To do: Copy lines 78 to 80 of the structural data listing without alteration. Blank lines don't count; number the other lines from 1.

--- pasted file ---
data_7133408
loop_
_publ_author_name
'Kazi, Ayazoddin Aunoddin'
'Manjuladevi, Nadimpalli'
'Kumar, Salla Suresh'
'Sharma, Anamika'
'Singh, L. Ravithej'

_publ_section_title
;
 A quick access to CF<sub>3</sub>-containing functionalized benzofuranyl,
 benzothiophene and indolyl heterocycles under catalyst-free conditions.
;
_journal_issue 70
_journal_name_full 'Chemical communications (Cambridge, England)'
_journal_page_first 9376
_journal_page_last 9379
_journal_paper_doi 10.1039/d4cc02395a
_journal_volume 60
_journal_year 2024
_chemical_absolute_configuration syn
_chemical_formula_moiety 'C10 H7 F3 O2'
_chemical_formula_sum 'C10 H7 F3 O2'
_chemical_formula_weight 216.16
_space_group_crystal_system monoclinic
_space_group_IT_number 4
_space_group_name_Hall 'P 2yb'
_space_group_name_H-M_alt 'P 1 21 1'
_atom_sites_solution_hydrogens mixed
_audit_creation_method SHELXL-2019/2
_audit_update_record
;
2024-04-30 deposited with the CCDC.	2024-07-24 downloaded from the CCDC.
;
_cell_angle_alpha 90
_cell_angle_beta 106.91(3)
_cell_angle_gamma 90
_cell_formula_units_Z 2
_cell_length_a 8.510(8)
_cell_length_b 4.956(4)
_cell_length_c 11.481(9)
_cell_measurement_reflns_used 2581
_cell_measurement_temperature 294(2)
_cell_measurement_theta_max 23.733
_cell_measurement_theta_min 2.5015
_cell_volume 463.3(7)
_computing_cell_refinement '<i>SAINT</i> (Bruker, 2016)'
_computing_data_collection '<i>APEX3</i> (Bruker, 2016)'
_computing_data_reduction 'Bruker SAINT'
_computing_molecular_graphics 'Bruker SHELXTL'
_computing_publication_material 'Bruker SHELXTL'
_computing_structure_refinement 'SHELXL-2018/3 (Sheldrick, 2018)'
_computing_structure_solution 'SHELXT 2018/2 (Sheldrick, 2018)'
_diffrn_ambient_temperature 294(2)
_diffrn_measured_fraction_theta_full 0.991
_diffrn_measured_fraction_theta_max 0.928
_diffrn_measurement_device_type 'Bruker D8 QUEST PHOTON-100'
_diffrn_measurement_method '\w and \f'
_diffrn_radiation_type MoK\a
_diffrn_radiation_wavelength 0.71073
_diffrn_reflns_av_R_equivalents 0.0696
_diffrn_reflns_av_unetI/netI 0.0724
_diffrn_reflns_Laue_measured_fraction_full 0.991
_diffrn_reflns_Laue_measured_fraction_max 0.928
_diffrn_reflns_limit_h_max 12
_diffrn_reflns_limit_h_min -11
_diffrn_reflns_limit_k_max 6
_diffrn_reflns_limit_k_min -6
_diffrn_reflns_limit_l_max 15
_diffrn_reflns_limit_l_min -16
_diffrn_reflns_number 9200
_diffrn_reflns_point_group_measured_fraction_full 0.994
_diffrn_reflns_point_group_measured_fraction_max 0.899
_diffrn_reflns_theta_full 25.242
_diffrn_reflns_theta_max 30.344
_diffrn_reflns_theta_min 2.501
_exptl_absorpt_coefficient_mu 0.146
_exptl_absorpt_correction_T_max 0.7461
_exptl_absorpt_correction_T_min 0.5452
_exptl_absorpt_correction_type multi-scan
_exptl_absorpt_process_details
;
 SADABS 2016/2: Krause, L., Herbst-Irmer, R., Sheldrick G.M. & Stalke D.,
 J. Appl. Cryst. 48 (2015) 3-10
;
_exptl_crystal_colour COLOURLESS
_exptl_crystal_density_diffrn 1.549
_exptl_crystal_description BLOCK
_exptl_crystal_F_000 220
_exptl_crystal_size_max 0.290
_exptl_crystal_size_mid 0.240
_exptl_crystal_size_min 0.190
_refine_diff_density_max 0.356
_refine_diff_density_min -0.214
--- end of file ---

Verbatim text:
_exptl_absorpt_correction_T_max 0.7461
_exptl_absorpt_correction_T_min 0.5452
_exptl_absorpt_correction_type multi-scan